We Have Others
Reviewed by Paul Birchall
Hella Fresh Theater at a Private Residence
Through October 24
My Uber driver was concerned for my safety when I told her where I was going for the play I was reviewing this week. Of course I am used to going to some dodgy places to see plays. This time, however, I had been assigned to see a show in the kitchen of someone’s second floor apartment, in a building along a moonlit street in Culver City.
“You gonna be chopped up into pudding,” the Uber driver opined as she shook her head, pulling up to the stucco covered, mid-century apartment building. “You gonna be dunked in quicklime! This sort of thing happens to folk!” She went on to describe how an Uber-driving friend of hers was lured to an isolated area of woods where her passengers pulled out knives and chased her through the forest cackling. I noted that this story struck me as a tad apocryphal, particularly since I think most Ubers have panic buttons in case of this sort of issue. She winked and dropped me off, leaving me to my fate.
In fact, I might just as well have not worried, as playwright John Rosenberg’s quirky site-specific romantic comedy is exactly what it sounds like – a play staged in an apartment. On the other hand, it also means inviting a group of strangers into an apartment to criticize the decorations and furniture and perhaps raid the refrigerator and steal the toilet paper.
Rosenberg’s play is actually a simple work of dialogue-driven edginess. Dusty (Dustin Wilfert) breaks into an apartment in the hopes of finding his old friend and drug buddy Chris, whom he believes lives there. However, the apartment has been sublet to young shopgirl Addi (Alina Abramovich), who is understandably alarmed when this strange man barges into her place. What could be a threatening situation unexpectedly shifts into character-revealing conversation – and then into subtle flirtation. And, yet, each of them have secrets that are gradually revealed.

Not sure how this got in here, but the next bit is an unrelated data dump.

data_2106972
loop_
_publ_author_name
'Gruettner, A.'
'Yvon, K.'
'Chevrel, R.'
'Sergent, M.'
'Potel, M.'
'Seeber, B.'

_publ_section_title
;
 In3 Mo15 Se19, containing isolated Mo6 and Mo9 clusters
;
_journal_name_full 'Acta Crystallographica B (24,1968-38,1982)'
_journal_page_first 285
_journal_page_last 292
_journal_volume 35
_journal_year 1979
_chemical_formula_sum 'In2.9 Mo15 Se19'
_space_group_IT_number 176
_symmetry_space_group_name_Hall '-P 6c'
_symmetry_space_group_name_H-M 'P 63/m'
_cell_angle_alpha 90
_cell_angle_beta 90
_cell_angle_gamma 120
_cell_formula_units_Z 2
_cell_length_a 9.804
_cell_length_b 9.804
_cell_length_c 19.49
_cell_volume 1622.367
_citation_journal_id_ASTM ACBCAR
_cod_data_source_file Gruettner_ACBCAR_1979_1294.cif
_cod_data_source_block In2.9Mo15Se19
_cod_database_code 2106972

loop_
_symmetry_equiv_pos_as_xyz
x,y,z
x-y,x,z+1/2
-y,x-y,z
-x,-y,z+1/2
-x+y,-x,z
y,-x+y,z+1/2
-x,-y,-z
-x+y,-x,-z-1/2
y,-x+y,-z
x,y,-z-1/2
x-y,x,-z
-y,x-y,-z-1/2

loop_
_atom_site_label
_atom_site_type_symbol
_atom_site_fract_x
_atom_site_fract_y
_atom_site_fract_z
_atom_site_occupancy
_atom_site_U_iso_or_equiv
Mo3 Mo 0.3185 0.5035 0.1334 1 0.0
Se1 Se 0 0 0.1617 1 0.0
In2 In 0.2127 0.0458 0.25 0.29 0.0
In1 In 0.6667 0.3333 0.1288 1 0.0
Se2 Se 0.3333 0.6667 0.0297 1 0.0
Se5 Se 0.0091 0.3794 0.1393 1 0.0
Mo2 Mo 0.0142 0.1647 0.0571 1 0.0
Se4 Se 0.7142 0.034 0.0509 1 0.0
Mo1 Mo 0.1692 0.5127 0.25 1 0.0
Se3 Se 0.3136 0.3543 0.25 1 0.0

With the audience seated on the sofas and chairs right with the characters, director Rosenberg’s staging is the very definition of intimate. The fact that the piece is presented in the very apartment that the characters are having their interactions gives the work a not unpleasant voyeuristic quality that’s actually quite engaging.
Wilfert and Abramovich are both impressively organic performers and their characters’ conversations come across like real talk, filled with oddball digressions and whackjob revelations. Wilfert’s non-stop, often crazed patter, with its almost tossed off descriptions of petty crimes and drug use, suggests a character with all sorts of mental and emotional issues – and yet he’s also oddly vulnerable and likable in the charismatic way that the cheerful guy off his meds, babbling on the bus might be. Abramovich’s reserved Adi is a more inscrutable figure, and Rosenberg’s text sometimes leaves the impression that her character exists just to be someone Dusty can bounce off of.
Ultimately, the show’s weakest aspect is Rosenberg’s script itself, which contains some dynamic passages and elements but often feels overlong and desirous of a second draft polish.
As the story unfolds, our underlying suspicion that there’s no real reason for the characters to remain in the room with each other increases to the point of being a distraction. In the end, though, if you are staging your plays in your living room, you certainly will be able to afford to take another pass at your show so you can move up to a bigger and better venue – the den, for example, or the guest bedroom.
Hella Fresh Theater, at a private apartment in Culver City. Thurs., Oct 17, 8 p.m.; Fri.-Sat., 8 p.m.; through Oct. 24. (323) 451-5918. Running time: 1 hour, 30 minutes.